ESTRO 2020 Abstract book

S129 ESTRO 2020

1 University of Manchester, School of Medicine, Manchester, United Kingdom ; 2 University of Manchester, Division of Cancer Sciences, Manchester, United Kingdom ; 3 University of Manchester, School of Pharmacy, Manchester, United Kingdom ; 4 University of Manchester, Division of Cancer Science, Manchester, United Kingdom ; 5 Christie NHS Foundation Trust, Clinical Oncology, Manchester, United Kingdom Purpose or Objective Management of inoperable non-small cell lung cancer (NSCLC) patients with severe chronic obstructive pulmonary disease (COPD) and lung fibrosis is complex. We investigated outcomes of curative-intent thoracic radiotherapy in these patients. Material and Methods A retrospective real world dataset of 587 NSCLC patients with COPD and 34 with lung fibrosis treated with curative- intent thoracic radiotherapy at The Christie NHS Foundation Trust (Manchester, UK) from January 2015 to December 2016 were analysed. COPD severity was graded using Global Initiative for Chronic Obstructive Lung Disease classification (GOLD I-IV), dependent on forced expiratory volume in 1 second (FEV1). The primary endpoint was overall-survival (OS). The longitudinal use of oxygen therapy and Medical Research Council (MRC) dyspnoea scores were evaluated in a patient subset. Demographic and clinical characteristics, baseline lung function and radiotherapy and dosimetric lung parameters were evaluated for association with OS. Results The characteristics for the whole cohort are shown in table 1. 148 (25%) COPD patients received stereotactic ablative body radiotherapy (SABR). Median OS was 20 months (95% CI: 17-21) for GOLD I (mild COPD; n=194), 19 months (95% CI 17-21) for GOLD II (moderate COPD; n=255) and 20 months for GOLD III/ IV (severe and very severe COPD; n=138) patients, respectively (fig1A). FEV1 and GOLD category did not correlate with OS (p≥0.05). Median OS was significantly shorter for patients with lung fibrosis (12 months, 95% CI: 4-18) compared to patients without lung fibrosis (21 months, 95% CI: 19-23); p<0.001 (fig1B). Treatment type (fractionated radiotherapy worse compared to SABR), larger tumour volume, higher dosimetric lung parameters (mean dose, V20 and V5), advanced tumour stage and squamous histology all correlated with poor OS (p<0.05). MRC dyspnoea scores and oxygen therapy data were available in 21 (62%) and 14 (41%) fibrosis patients and 92 (67%) and 40 (30%) GOLD III/ IV COPD patients, respectively. MRC dyspnoea scores were not significantly different before and after radiotherapy in fibrosis and GOLD III/ IV patients (p≥0.05). Oxygen therapy increased after radiotherapy in GOLD III/ IV patients (n=12 before vs n=28 after) and in fibrosis patients (n=4 before vs n=10 after).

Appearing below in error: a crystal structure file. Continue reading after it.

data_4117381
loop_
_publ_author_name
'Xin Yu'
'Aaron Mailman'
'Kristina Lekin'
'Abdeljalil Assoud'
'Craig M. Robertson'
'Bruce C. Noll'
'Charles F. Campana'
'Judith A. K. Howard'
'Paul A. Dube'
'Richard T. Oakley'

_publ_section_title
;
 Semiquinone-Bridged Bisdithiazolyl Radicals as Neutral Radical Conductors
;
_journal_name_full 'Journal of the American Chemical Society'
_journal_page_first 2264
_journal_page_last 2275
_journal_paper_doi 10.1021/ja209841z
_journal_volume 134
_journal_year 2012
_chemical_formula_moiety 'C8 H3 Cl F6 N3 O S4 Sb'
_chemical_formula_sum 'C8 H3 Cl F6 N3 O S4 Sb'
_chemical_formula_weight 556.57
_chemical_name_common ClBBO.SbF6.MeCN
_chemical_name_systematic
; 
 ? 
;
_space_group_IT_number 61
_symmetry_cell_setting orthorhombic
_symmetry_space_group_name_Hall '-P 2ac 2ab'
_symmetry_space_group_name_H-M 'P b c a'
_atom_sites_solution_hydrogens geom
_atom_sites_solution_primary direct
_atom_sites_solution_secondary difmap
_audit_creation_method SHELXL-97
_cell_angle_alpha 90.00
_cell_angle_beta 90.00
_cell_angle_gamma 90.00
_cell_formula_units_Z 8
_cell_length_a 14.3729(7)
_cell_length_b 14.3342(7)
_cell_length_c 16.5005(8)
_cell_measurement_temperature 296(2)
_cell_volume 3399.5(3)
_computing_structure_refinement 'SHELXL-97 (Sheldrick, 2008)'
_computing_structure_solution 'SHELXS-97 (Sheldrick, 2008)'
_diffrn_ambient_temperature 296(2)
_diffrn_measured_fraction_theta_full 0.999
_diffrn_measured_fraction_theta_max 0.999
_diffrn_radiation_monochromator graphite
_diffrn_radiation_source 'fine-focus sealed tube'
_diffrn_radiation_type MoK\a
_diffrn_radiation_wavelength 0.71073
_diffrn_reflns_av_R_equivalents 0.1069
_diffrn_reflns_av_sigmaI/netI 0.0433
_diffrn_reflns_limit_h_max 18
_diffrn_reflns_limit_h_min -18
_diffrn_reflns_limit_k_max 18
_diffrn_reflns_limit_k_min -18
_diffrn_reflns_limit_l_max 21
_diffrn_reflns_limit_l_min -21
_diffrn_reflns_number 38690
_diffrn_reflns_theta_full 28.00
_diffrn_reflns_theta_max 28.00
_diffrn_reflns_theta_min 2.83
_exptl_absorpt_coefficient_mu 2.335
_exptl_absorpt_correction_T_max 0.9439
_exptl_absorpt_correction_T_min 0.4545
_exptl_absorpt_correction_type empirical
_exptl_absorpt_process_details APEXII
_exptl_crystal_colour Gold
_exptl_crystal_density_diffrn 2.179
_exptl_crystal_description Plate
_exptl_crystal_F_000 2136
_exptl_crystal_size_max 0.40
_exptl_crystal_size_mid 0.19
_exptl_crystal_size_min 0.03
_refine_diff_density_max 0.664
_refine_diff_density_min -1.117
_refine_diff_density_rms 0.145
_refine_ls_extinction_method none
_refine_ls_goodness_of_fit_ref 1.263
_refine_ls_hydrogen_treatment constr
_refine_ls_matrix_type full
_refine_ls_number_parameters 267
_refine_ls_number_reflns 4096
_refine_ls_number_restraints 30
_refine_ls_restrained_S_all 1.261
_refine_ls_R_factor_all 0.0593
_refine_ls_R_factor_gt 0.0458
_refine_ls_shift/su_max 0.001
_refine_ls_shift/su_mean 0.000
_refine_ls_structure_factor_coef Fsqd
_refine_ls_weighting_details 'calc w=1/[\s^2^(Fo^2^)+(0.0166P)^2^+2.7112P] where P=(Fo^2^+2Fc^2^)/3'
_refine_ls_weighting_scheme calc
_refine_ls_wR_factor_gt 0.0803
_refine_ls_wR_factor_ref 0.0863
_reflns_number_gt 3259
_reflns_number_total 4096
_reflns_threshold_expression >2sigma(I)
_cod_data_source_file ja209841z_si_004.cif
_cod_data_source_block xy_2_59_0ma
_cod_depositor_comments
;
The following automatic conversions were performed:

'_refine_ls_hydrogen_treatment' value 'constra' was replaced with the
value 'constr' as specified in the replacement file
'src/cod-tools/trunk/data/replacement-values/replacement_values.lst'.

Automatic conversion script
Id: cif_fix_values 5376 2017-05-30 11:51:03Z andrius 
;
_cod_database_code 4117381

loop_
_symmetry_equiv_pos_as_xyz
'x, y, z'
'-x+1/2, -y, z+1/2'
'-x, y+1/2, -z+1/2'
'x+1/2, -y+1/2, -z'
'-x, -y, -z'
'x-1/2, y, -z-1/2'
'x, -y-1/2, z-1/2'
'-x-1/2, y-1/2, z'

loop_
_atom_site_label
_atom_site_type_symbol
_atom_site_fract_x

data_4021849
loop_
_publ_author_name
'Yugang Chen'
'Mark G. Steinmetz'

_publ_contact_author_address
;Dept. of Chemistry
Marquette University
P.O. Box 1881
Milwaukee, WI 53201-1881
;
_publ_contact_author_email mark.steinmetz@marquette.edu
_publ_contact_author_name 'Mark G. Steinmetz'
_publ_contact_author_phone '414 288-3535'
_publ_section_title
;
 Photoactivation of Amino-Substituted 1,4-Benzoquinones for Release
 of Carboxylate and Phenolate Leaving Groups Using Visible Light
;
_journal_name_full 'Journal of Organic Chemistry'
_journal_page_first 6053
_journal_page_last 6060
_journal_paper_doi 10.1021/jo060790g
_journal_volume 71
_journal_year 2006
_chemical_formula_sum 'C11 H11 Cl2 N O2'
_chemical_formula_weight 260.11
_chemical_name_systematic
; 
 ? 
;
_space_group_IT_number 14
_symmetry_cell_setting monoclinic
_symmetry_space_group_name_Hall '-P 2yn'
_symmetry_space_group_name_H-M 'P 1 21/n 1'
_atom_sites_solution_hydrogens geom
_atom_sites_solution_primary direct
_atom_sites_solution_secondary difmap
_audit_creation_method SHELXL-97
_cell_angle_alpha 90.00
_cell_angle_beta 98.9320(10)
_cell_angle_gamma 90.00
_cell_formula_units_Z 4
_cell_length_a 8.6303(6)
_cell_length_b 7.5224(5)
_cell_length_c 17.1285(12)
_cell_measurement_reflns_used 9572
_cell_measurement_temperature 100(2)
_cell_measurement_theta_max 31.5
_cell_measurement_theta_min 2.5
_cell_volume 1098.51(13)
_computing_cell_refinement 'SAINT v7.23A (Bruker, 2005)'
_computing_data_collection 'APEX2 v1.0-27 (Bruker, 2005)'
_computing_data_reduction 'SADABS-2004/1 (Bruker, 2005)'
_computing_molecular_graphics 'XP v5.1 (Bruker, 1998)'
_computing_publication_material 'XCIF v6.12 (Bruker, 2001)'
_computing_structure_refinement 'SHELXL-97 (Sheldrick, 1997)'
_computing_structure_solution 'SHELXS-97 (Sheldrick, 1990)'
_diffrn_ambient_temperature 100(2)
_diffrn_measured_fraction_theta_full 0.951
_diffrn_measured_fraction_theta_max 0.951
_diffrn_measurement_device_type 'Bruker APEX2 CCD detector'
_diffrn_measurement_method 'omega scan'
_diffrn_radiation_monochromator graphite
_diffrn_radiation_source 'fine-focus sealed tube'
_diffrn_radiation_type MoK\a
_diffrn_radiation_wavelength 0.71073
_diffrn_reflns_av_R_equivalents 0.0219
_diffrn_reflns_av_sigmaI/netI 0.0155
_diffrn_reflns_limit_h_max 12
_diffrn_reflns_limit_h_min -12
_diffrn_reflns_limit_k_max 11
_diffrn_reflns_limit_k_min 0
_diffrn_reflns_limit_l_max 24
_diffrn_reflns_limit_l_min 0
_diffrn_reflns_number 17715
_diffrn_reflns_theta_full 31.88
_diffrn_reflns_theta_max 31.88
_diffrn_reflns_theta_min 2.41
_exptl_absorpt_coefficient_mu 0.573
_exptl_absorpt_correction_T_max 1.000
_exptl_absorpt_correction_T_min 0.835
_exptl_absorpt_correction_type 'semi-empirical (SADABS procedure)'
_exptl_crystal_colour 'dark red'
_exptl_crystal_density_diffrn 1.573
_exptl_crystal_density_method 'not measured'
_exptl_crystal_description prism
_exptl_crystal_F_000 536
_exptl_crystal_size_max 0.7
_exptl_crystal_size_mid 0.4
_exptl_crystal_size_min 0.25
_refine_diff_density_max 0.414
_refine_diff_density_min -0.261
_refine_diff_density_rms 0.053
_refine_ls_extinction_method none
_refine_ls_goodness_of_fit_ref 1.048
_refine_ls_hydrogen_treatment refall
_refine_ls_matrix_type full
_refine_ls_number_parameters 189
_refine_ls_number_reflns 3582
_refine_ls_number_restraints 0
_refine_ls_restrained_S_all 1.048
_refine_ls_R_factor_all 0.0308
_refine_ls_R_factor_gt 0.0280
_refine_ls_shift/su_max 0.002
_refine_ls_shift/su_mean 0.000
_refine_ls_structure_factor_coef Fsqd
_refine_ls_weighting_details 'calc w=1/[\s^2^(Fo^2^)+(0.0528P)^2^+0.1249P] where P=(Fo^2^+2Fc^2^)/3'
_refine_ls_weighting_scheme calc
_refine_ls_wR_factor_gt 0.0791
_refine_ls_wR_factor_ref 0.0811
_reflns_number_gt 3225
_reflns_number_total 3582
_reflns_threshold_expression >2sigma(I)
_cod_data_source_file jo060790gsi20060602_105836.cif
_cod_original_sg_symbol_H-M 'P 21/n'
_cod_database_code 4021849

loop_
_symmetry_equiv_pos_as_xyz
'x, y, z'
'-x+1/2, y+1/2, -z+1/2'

Oncology- West German Cancer Center- University Hospital Essen- Division of Thoracic Oncology- University Medicine Essen – Ruhrlandklinik- Essen- Germany- German Cancer Consortium DKTK- Partner Site University Hospital Essen- Germany, Dep, ; 8 Department of Pulmonary Medicine- Section of Interventional Pneumology- Ruhrlandklinik- West German Lung Transplantation Center- University Hospital Essen- Germany, Department of Pulmonary Medicine- Section of Interventional Pneumology- Ruhrlandklinik-, ; 9 Department of Radiotherapy- West German Cancer Center- University Hospital Essen- Germany- German Cancer Consortium DKTK- Partner Site University Hospital Essen- Germany, Department of Radiotherapy- West German Cancer Center- University Hospital Essen-, Germany Purpose or Objective [ 18 F]FDG-PET/CT-imaging has proven to be a highly sensitive and specific diagnostic element in lung cancer. It presents an obligatory diagnostic imaging technique for radiation treatment planning in patients with locally advanced non-small-cell lung cancer (NSCLC). The purpose of this study was to examine whether the accuracy of the target volume can be improved by adding endobronchial ultrasound transbronchial needle aspiration (EBUS TBNA) information to standard [ 18 F]FDG PET/CT imaging for mediastinal lymph node staging and its impact on clinical Consecutive patients (pts) with primary NSCLC who underwent [ 18 F]FDG-PET/CT-imaging and EBUS TBNA prior to radiotherapy treatment planning of the primary tumor and lymph nodes at risk were analyzed in this study in the time period from 12/2011 to 12/2018. SUV max values were measured in lymph node stations which were sampled by EBUS TBNA. All lymph node stations were assessed by an expert radiologist and nuclear medicine physician. The clinical target volume (CTV) delineated for the clinical treatment plans was evaluated whether it covers a given lymph node station in dependence of the EBUS and PET A total of 919 lymph node stations were biopsied in 264 patients, of which 322 were positive for tumor cells. The treatment plan and target coverage of a lymph node station was significantly dependent on the EBUS result, the SUV max value and the rating by the specialist (p<0.0001 for each factor, logistic regression). EBUS positivity was significantly predicted by the SUV max value in that lymph node station (Receiver operator characteristic Area under curve =0.917, p<0.0001). 10,3% of all involved biopsied lymph nodes would not be included in the clinical radiation volume according to the [ 18 F]FDG PET/CT report alone (false negative rate). The positive predictive value of [ 18 F]FDG PET/CT ratings by the specialist was 66.4%, and the negative predictive value of the [ 18 F]FDG PET/CT rating was 93.1%. Conclusion [ 18 F]FDG-PET -imaging and EBUS TBNA prove to be both a valuable instrument for primary diagnosis and treatment planning in lung cancer. At the prevalence of lymph node involvement in a radiotherapy cohort, the positive predictive value of PET CT is rather low and the false negative rate is high. Hence, we recommend EBUS-TBNA for each patient with primary diagnosis of lung cancer prior to radiotherapy. OC-0228 Curative-intent radiotherapy outcomes in NSCLC patients with severe/very severe COPD & lung fibrosis C. Tang 1 , G. Price 2 , H. Mistry 3 , J. Kennedy 4 , L. Pemberton 5 , D. Woolf 5 , N. Bayman 5 , D. Cobben 2 , C. Chan 5 , C. Faivre-Finn 4 , M. Harris 5 , H. Sheikh 2 , J. Coote 5 , A. Salem 2 target volume (CTV). Material and Methods results. Results